a wagon full of soldiers rolled out of old Fort
Belknap early one spring morning in 1867 flanked by horseback
troopers, while doubtless armed, they were not starting out on a
scout for Indians.
During the early years of Reconstruction,
despite the Army’s presence at a string of forts from Jacksboro
on the north to Eagle
Pass on the Rio Grande hostile, Comanches and Kiowa still held
sway along the long frontier dividing the state. And even in the
settled areas in the eastern half of Texas,
most men and boys toted pistols in the near absence of civil law
Bad as times were, however, the fishing was good. The state’s creeks
and streams teamed with fish, particularly catfish, carp and drum.
On this particular day, a party of bluecoats gladly gambled their
scalps in hopes of adding a little variety to their diet.
“Five Years a Cavalryman,” his classic memoir of Army life in Texas
during the years immediately following the Civil War, H.E. McConnell
writes of a fishing expedition he and some of his fellow soldiers
enjoyed in Young County’s
McConnell, who had served as a volunteer during the Civil War, had
joined the regular Army and gone through cavalry school at Carlisle
Barracks in Pennsylvania. With the rank of sergeant, he and several
hundred other shavetails assigned to shore up the Sixth Cavalry
traveled by train to Baltimore where they embarked on a repurposed
former blockade runner to Galveston.
McConnell and a portion of the soldiers went in another vessel to
on Matagorda Bay and from there to Port
Lavaca in yet another boat. At Port
Lavaca they boarded one of only three railroad lines operating
in Texas at the time for the 30-mile trip to Victoria.
The rest of their journey to Austin,
then the Sixth’s Texas headquarters, was by foot. Finally supplied
with horses in the Capital City, McConnell and his unit rode to
But that hadn’t been there long when the Army decided to abandon
the post. McConnell liked being on the frontier and managed to wrangle
orders to proceed to old Fort
Belknap in Young
County to prepare a report on the advisability of re-occupying
The fort had been vacant since 1861 and stood in sorry shape when
McConnell and his survey detail arrived. McConnell dutifully proceeded
with the preparation of his report, but like any good government
employee, he managed to work in a little free time.
dawn one day in early May, McConnell and a party of his men left
in a converted ambulance. (Back then, an ambulance was a type of
wagon, not a vehicle for carrying injured people to a hospital.)
They followed the road to Camp Cooper for a couple of miles before
cutting across the wildflower-covered prairie, finally stopping
at a scenic spot on Elm Creek about 10 miles from the fort and two
miles from the point where the stream emptied into the Brazos River.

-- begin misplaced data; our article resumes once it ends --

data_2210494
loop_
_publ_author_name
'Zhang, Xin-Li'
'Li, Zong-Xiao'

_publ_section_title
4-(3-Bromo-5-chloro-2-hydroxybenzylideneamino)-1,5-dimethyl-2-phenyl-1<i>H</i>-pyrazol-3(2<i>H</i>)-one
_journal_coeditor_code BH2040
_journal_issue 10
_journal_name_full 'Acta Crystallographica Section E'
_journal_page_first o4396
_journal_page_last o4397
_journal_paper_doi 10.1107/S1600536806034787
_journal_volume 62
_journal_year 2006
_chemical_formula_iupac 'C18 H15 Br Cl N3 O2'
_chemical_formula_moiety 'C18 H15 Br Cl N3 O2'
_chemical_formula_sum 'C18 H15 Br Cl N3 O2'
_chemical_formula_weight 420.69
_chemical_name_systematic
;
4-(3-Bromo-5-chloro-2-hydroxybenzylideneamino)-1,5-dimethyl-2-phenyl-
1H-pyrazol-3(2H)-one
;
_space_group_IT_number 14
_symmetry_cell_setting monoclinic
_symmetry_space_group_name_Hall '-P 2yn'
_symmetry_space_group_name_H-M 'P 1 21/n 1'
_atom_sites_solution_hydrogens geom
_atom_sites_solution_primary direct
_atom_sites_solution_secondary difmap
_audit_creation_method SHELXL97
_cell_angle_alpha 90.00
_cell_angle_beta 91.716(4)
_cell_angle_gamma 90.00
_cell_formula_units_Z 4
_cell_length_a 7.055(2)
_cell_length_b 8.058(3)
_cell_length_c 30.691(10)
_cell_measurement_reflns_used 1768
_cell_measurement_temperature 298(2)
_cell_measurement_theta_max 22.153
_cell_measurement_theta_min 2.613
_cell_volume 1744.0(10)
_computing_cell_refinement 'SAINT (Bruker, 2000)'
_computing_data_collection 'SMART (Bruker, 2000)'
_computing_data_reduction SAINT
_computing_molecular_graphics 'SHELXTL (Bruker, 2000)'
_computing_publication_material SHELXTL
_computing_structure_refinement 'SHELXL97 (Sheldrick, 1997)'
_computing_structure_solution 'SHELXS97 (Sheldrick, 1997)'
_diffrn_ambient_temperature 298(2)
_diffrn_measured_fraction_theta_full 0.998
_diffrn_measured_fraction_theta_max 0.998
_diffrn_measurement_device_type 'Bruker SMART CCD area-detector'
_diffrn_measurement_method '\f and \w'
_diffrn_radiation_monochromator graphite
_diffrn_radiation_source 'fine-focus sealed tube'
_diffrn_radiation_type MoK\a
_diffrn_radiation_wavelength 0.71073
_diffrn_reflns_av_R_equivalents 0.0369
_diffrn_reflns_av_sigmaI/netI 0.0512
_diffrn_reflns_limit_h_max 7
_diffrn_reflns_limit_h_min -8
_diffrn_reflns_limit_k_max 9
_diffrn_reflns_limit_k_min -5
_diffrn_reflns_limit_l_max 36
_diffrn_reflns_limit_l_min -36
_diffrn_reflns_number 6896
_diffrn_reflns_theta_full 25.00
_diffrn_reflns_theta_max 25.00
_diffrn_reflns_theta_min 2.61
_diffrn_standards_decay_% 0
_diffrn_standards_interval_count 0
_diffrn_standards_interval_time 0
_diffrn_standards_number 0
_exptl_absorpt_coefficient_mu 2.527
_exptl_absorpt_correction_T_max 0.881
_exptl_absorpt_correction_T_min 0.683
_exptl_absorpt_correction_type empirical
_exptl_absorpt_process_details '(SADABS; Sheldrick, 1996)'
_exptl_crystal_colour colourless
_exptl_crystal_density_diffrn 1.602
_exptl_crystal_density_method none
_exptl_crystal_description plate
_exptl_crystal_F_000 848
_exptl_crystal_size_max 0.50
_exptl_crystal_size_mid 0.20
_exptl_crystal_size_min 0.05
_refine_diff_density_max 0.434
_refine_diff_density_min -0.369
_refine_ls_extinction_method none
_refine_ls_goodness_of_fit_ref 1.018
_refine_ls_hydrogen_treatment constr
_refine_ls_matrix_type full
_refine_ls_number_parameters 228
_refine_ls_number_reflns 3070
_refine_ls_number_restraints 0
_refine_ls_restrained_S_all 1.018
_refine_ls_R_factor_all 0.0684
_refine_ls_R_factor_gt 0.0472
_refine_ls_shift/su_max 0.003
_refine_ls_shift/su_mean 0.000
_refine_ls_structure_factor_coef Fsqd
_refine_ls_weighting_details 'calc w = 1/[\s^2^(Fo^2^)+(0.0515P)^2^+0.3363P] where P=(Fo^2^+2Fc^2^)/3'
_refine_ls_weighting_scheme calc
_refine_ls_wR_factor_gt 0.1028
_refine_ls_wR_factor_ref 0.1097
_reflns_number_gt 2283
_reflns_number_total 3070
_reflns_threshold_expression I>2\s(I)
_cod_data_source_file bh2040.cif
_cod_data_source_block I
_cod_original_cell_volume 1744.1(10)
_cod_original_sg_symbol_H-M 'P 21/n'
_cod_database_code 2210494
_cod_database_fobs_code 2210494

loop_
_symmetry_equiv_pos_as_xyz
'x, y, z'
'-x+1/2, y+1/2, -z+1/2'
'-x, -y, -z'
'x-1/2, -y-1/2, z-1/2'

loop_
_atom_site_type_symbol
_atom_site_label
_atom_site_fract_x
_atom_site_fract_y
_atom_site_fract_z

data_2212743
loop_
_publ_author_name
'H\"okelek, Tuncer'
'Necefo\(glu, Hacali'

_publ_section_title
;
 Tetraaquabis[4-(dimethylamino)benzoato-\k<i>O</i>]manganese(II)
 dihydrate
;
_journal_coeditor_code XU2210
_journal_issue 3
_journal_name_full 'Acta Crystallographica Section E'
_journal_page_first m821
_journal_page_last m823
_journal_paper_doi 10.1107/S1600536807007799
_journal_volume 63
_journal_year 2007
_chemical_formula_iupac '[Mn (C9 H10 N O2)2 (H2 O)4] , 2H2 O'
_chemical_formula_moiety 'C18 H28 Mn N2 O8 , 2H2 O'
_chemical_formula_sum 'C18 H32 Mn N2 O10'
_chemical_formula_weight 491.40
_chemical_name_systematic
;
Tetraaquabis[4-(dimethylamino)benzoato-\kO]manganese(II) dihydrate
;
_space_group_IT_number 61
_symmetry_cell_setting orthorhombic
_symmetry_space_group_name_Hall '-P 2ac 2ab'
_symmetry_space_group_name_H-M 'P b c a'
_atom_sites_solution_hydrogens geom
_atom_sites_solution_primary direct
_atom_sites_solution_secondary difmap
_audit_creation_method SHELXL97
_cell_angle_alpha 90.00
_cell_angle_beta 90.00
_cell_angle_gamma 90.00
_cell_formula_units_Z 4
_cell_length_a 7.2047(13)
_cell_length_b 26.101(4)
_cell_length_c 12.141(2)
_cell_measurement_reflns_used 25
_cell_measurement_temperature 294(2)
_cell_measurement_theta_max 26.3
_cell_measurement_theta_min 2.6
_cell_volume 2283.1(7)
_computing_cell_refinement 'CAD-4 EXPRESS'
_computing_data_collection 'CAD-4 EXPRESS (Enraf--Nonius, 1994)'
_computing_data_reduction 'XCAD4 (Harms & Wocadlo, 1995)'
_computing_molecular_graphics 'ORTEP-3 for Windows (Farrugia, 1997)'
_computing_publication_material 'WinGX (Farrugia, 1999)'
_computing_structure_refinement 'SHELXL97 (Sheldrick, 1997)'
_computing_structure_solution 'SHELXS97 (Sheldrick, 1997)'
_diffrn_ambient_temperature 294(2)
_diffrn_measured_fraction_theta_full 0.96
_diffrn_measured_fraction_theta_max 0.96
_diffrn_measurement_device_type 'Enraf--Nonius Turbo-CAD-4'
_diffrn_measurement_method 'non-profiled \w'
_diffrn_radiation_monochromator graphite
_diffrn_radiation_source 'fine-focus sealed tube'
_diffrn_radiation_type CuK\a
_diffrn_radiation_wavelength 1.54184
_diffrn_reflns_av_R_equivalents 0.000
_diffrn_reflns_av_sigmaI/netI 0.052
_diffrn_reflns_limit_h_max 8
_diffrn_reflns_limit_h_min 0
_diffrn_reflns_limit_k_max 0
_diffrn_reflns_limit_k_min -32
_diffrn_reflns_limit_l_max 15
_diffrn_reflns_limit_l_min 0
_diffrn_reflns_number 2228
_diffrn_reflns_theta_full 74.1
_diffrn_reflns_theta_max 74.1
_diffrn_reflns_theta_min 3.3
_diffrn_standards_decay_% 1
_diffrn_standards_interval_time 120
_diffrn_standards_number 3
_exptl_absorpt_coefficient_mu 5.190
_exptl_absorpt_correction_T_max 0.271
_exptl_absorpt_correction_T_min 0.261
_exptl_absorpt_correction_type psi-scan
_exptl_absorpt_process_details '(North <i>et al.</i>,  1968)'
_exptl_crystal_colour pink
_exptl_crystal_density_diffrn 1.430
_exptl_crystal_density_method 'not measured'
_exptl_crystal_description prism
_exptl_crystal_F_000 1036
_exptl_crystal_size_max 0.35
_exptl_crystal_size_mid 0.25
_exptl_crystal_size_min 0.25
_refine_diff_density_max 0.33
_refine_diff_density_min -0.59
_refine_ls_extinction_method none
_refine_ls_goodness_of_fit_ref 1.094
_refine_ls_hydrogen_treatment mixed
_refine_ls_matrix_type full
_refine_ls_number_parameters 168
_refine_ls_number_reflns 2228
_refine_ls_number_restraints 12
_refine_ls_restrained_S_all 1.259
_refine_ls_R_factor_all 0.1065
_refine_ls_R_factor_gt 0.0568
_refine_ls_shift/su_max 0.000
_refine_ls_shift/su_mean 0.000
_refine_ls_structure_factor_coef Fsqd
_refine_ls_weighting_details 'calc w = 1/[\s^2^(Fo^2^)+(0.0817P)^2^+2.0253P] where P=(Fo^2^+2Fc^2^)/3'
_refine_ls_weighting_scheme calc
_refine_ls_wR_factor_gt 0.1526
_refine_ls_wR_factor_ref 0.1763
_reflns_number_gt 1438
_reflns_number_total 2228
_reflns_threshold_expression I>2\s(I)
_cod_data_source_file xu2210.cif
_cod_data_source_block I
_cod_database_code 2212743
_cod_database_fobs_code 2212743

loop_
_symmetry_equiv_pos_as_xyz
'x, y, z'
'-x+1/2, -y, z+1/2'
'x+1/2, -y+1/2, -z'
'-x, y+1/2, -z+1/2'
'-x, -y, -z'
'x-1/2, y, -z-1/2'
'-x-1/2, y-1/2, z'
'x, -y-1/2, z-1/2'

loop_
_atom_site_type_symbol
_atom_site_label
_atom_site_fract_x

Anyone imagining that the soldiers broke out fishing poles and started
digging for worms would be wrong. Though some folks back then did
fish with hook and line, a desire to get the most fish in the most
efficient way possible often trumped sportsmanship. McConnell and
his party busied themselves unloading a large seine belonging to
one of the soldiers.
Then the soldiers peeled off their blue jackets, shucked their heavy
boots, rolled up their yellow-striped trouser legs and waded into
the creek with their net.
“We proceeded to fish and with fine success,” McConnell wrote more
than two decades later. The first sweep of the seine brought up
a variety of sizable fish from the murky green waters of the creek.
But on their next drag, suddenly the water swirled as something
big and mean tangled in their net. It took the combined strength
of the tough horse soldiers to land their catch—a long-nosed, thick-scaled
alligator gar. The big fish, a throwback to prehistoric times, tore
their net in several places before the soldiers could dislodge it.
The soldiers threw it back, but every time they dragged the net,
the gar ended up in it. Knowing the gar was too tough to eat, at
the suggestion of one of several reservation Tonkawas who had joined
them on the fishing trip, they broke off its nose in the sand before
throwing it back in the creek. That, as McConnell put it, prevented
By the time they stopped for lunch, the cavalrymen had not only
filled two barrels with carp (which they called “buffalo fish”),
catfish and turtles, they’d covered the floor of their wagon with
flopping fish. Their prize catch was a 46-pound yellow cat measuring
more than four feet long. In all, McConnell said their seining netted
some 500 pounds of fish.
Their creaking wagon sagging under the load, the tired soldiers
made their way back to Fort
Belknap that afternoon. The normally detailed-minded McConnell
did not elaborate in his book, but surely skillets soon sizzled.
© Mike Cox
"Texas Tales" November
12 , 2009 column